Arc Continuum

Mark F. Worthing

Publisher: Xlibris Pages: 279 Price: (paperback) $13.99 UK ISBN: 9781465307194 Reviewed: February, 2012 Author Website: Visit »

After reading the first few chapters of Mark F. Worthing’s Arc Continiuum, one might be tempted to conclude that it’s intended for only fanatical sci fi readers. “They discussed his [Kenny’s] extrapolation of superstring theory,” Worthing writes, ”the construction of his atom smasher model by modification to the electron beam afterburners and standalone laser pulsars…”

But mainstream readers shouldn’t be scared off by the scientific jargon. One doesn’t have to be acquainted with the space-time continuum (to which the title relates) or other scientific theories to enjoy this fascinating novel. Most of the technical language makes sense somehow, and the chilling story never bogs down.

The apocalyptic message of Arc Continuum is painfully relevant–a forewarning of things to come if climate change is ignored. It’s the year 2063 on Planet Earth, and the human species is on the verge of dying from global warming. “Scorching” has left the only a few shrunken hydro zones to sustain life. The only hope of preserving the species lies in the hands of Alex, colonel of the Western Alliance, and his brother, Dr. Kenny Clugston, a brilliant scientist, who together lead a desperate time-travel mission to find a planet to colonize.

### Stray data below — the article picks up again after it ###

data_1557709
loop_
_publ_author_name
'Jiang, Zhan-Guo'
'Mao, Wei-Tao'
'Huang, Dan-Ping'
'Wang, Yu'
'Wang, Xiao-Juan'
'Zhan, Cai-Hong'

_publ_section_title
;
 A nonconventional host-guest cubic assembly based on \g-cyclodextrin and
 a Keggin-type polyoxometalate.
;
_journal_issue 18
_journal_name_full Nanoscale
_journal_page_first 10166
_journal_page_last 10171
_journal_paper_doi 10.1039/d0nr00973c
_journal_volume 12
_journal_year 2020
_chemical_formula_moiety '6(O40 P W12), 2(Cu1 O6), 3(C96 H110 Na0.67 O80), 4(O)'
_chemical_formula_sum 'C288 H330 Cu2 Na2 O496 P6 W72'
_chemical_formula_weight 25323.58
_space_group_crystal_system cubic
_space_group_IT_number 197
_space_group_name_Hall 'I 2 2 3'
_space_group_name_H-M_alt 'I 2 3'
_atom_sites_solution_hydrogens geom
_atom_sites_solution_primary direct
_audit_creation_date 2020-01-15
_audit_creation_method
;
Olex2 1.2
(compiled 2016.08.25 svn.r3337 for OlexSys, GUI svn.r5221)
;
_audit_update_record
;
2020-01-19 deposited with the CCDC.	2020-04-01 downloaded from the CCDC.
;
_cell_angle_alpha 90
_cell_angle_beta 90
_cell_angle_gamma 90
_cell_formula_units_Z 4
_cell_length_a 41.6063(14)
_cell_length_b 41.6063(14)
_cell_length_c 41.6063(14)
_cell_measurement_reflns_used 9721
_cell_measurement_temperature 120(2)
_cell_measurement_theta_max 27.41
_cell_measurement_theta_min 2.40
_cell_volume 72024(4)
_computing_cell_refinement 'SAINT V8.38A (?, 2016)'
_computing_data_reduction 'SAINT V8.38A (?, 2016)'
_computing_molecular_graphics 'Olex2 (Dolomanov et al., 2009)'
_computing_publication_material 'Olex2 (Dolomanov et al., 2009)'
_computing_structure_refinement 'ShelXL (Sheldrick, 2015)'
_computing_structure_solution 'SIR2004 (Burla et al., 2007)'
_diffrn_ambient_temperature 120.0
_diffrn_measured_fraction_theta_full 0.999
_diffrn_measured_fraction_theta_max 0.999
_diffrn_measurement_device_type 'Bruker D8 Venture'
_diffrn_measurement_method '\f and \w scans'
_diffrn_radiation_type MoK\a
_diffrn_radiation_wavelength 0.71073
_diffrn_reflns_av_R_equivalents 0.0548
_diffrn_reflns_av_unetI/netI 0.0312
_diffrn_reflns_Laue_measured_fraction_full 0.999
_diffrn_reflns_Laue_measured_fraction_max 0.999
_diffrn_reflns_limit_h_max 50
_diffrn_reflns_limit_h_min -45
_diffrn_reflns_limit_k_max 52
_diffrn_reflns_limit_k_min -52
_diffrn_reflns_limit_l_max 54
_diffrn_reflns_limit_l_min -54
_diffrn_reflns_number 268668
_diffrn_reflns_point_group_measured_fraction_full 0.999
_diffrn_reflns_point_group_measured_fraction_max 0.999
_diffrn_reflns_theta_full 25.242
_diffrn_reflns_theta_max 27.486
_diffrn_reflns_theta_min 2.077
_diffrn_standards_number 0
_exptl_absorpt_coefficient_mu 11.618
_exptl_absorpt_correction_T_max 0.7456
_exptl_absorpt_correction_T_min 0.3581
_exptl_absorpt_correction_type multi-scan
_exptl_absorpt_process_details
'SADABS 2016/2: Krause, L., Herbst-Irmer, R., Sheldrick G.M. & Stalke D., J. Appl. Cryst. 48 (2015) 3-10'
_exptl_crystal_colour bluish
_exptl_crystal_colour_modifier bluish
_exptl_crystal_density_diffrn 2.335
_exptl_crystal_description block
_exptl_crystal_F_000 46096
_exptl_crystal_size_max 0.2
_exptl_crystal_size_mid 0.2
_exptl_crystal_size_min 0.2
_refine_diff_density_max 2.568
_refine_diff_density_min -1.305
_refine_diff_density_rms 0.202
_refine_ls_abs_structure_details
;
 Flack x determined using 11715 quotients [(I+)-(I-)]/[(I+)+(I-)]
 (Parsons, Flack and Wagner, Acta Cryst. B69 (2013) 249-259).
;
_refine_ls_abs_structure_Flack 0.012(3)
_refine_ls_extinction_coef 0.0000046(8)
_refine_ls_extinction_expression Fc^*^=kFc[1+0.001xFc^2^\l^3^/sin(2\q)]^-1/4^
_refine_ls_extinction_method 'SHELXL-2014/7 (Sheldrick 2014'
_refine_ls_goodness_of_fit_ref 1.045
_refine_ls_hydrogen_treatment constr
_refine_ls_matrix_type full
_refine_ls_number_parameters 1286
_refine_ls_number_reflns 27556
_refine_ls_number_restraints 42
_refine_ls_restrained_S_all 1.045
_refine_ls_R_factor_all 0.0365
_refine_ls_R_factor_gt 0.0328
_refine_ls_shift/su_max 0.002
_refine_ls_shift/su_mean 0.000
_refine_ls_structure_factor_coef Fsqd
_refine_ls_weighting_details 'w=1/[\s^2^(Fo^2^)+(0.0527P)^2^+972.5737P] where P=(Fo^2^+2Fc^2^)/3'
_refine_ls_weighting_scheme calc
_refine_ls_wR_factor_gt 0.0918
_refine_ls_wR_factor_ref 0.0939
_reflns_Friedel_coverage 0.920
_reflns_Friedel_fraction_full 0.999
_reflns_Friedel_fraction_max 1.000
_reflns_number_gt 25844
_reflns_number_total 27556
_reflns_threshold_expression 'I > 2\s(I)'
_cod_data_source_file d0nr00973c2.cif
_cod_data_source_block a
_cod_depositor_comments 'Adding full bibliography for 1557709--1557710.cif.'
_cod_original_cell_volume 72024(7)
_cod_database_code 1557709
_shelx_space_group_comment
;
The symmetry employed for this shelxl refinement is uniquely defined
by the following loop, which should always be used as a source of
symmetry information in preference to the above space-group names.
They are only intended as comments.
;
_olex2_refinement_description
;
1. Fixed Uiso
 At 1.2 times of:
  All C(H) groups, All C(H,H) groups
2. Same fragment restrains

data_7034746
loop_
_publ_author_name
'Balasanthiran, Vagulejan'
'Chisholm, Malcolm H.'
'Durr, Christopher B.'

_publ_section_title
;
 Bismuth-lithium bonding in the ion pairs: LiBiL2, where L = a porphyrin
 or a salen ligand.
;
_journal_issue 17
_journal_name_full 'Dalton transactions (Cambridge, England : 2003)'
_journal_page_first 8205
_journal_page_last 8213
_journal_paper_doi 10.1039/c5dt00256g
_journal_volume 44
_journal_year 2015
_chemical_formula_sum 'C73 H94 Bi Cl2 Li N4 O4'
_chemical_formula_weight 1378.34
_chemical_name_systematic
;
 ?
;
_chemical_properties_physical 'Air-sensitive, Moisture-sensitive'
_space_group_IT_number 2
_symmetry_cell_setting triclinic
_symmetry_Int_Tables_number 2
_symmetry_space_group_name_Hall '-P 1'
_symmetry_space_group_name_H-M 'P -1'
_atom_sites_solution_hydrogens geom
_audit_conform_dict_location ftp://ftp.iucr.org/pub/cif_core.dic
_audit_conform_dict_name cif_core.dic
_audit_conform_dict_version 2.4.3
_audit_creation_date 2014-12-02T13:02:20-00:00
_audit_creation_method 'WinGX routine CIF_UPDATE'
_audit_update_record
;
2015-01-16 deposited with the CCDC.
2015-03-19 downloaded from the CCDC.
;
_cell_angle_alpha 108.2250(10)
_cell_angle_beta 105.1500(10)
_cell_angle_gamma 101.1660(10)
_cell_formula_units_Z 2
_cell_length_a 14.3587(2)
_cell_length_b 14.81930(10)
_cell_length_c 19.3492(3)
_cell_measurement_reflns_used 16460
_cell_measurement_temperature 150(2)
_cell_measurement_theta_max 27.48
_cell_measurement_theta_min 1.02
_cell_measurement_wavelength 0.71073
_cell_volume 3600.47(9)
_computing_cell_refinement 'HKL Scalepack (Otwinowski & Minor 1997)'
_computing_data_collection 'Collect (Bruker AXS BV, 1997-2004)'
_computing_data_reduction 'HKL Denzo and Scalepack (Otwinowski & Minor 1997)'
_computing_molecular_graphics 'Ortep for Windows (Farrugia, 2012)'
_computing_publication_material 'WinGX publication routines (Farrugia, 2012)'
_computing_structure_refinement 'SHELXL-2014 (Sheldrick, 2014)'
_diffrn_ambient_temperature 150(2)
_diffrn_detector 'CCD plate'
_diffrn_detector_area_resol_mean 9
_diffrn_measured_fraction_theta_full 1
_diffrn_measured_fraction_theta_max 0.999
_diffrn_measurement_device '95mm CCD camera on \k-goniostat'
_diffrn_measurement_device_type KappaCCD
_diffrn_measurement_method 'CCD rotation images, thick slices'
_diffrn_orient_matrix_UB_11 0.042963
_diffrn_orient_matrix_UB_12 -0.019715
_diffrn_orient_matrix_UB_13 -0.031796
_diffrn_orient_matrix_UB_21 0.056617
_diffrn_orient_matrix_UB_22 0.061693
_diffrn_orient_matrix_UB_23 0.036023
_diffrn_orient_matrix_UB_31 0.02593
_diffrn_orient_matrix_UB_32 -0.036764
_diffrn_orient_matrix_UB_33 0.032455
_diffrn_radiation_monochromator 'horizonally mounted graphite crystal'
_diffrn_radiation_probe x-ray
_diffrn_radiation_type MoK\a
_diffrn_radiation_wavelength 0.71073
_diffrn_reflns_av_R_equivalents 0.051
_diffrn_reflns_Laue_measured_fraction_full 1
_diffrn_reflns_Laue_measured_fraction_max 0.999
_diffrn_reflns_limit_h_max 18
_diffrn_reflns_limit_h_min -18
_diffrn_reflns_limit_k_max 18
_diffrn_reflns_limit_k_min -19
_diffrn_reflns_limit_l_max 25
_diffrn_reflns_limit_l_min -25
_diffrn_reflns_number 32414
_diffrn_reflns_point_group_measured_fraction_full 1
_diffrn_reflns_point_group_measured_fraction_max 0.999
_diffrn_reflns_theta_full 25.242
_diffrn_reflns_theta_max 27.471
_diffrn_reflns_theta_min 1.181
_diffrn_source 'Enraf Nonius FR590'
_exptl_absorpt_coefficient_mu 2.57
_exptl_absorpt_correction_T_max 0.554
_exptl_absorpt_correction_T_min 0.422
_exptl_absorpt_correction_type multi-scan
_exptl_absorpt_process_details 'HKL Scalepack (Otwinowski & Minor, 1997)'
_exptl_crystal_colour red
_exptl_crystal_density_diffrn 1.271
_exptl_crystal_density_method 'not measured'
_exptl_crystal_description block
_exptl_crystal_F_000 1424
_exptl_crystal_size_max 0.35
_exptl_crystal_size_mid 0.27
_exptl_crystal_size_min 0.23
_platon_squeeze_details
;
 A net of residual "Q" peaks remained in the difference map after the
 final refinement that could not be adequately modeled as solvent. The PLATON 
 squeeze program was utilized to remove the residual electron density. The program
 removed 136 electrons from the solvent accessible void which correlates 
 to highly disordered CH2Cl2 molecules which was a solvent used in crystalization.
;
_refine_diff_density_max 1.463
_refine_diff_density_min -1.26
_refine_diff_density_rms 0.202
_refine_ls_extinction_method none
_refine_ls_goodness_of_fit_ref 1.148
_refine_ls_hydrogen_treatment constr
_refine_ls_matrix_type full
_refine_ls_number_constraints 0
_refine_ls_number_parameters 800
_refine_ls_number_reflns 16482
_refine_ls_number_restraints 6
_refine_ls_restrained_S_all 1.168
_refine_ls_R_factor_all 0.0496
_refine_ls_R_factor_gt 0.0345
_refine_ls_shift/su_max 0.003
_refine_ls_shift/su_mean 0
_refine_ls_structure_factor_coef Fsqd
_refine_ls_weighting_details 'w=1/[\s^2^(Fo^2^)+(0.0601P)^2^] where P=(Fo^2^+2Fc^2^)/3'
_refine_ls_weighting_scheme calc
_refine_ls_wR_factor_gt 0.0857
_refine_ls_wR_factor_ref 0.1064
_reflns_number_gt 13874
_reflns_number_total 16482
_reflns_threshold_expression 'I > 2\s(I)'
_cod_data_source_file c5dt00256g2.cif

On a spaceship in another continuum, Iptat Morne, from Areth, also heads an urgent mission to save its own species. Much like Earth, Areth is on the verge of doom. Iptat’s cryogenically frozen cargo of the last few individuals left to regenerate the gene pool is being threatened by a psychotic killing robot. On Areth, a ruthless strain of humanoids encounters Alex’s team of human explorers. Can a conflict be avoided?

Worthing writes without frills in a straightforward style that moves the story along at a quick pace. Alex and Kenny are well-developed and appealing characters with whom readers can identify. Thematically, readers may be reminded of Arthur C. Clarke’s Childhood’s End, in which a superior alien species encounters a troubled and destructive humanity. With dramatic effect, Worthing argues convincingly: we may not have a choice but to relocate to other worlds. The follow up, Bellum, is already in the works.

Also available in hardcover and ebook.

Author's Current Residence
Essex, Great Britain
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